The Canadian Grand Prix wasn’t quite what it was supposed to be.
With Lewis Hamilton and Sebastian Vettel occupying the front row of the grid for the fourth time this year, this was supposed to be another showdown between the two championship favourites. It wasn’t.
With tyres degrading slowly and one pit stop likely for most drivers this was supposed to be another ‘boring’ race. It wasn’t.
But with Montreal master Hamilton starting from pole position this was supposed to be his chance to reclaim lost ground in the championship to Vettel. It was.
Brush with Verstappen ruins Vettel’s race
Vettel’s weekend began to go wrong from the moment Max Verstappen rocketed away from fifth on the grid. Neither of the Ferraris got away well, and Vettel found himself hemmed in with Valtteri Bottas on his inside and Verstappen sweeping around his outside.
There wasn’t enough room for the right-hand part of Vettel’s front wing, which sustained a compromising blow. Then came an unlucky twist which doubled the damage for the Ferrari driver.
Carlos Sainz Jnr tangled with Romain Grosjean approaching turn three. The Toro Rosso driver lost control and smashed into the luckless Felipe Massa, eliminating both. The Safety Car was deployed and the field slowed before the leading drivers had reached the quickest part of the track.
Vettel’s front wing had therefore not experienced anything close to a maximum load since the contact, and the full extent of the damage could not be appreciated. The Canadian marshals cleared the mess up very quickly, and by the end of lap three the race was on again. When Vettel reached top speed for the first time at the restart the damaged section of his wing collapsed.
Had the team realised they needed to change it during the Safety Car period much less time would have been lost, but now it was too late. “Maybe we can delay that,” suggested Vettel. “There is a risk to damage the car and it is too dangerous,” he was told. “Box now.” He dropped to 18th and last.
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Hamilton draws clear, Verstappen drops out
Verstappen had inadvertently compromised one of the title contenders’ races, could he now take the fight to the other one? A superb restart brought him onto Hamilton’s tail, but the Renault’s lack of straight-line speed wasn’t up to the task of getting by.
A few laps later the Renault’s lack of reliability prevented him from going any further. Verstappen thumped the steering wheel in frustration as his car lost all drive coming out of the Senna hairpin. The path was now clear for Mercedes to claim their first one-two of the season.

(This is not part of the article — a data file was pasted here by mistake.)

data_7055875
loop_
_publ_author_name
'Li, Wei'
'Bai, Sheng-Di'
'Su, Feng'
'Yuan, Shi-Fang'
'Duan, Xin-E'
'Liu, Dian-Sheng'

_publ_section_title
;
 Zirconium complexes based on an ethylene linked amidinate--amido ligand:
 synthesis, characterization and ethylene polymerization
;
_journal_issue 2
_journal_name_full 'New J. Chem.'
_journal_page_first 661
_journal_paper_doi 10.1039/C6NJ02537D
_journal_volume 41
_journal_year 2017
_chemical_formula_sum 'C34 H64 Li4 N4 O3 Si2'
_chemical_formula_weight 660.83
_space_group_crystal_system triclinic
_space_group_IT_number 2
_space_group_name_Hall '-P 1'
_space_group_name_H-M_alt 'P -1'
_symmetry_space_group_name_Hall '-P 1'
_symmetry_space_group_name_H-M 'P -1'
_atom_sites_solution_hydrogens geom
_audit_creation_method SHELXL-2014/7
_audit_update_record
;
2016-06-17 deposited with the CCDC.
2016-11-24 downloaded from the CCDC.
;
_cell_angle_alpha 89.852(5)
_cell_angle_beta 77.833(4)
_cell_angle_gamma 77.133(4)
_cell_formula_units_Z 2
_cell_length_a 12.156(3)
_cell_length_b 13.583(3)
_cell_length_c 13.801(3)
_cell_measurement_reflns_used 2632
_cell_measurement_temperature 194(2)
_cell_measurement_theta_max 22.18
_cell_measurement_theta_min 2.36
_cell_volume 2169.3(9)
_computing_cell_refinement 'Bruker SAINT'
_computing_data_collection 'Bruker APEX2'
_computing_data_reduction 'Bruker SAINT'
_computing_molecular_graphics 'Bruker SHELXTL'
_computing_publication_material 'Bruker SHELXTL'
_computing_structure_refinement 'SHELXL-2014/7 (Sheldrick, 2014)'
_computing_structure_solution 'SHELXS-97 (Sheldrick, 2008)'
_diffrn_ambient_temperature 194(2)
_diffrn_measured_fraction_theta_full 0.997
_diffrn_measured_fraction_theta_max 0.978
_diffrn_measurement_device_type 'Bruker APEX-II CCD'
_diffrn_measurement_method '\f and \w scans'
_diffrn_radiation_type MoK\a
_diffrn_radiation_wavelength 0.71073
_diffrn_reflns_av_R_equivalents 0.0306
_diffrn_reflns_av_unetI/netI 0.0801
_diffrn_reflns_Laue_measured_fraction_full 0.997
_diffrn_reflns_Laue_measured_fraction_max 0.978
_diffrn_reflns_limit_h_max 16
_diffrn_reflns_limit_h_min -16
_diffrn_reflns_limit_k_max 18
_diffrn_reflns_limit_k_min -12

Daniel Ricciardo now assumed third place and Red Bull were minded to “bank track position”, in Christian Horner’s words. Vettel was compromised, Kimi Raikkonen had dropped himself between the Force Indias with an unforced error at turn seven, and they had a chance to beat the Ferraris by getting his pit stop out of the way.
The soft tyres had looked almost as quick as the super-softs in practice, but more durable, so on lap 19 Ricciardo switched to a set of them. Bottas covered him off by following suit five laps later.
But race leader Hamilton hung on until lap 32, then switched to the super-softs for his final stint. “Because I was quite comfortable on the ultra-soft they kept me out way longer than my stop, which was to be lap 21,” he explained.
“In that period of time everyone had stopped behind me and I was able to wait a bit to see how everyone was doing on the different tyres and after they had seen one of the drivers on the super-soft and it was going well – Vettel, maybe – they said this is the better tyre go with.”
Team trouble at Force India
The Force Indias were running fifth and seventh after the restart with Raikkonen between the pair of them. Ricciardo ahead was a potential target and by splitting the strategies for their drivers they could cover off both options.
But they missed the chance to undercut Ricciardo with Sergio Perez. He came in one lap later and switched to the super-soft tyres, but the additional grip wasn’t sufficient for him to get a run at the Red Bull.
Meanwhile Esteban Ocon stayed out on his original set of tyres until lap 32. He also took a set of super-soft and had the benefit of 13-lap younger tyres when he rejoined the track behind Perez. Force India now faced the difficult question of whether to order Perez to move aside for his potentially faster team mate.
The team tried a diplomatic approach, telling Perez he would be given his place back by Ocon if the younger driver was unable to pass Ricciardo. But Perez wasn’t having any of it. Afterwards the team adopted the stance that they had decided to let its drivers race. But the radio discussions left the clear impression the decision had been Perez’s.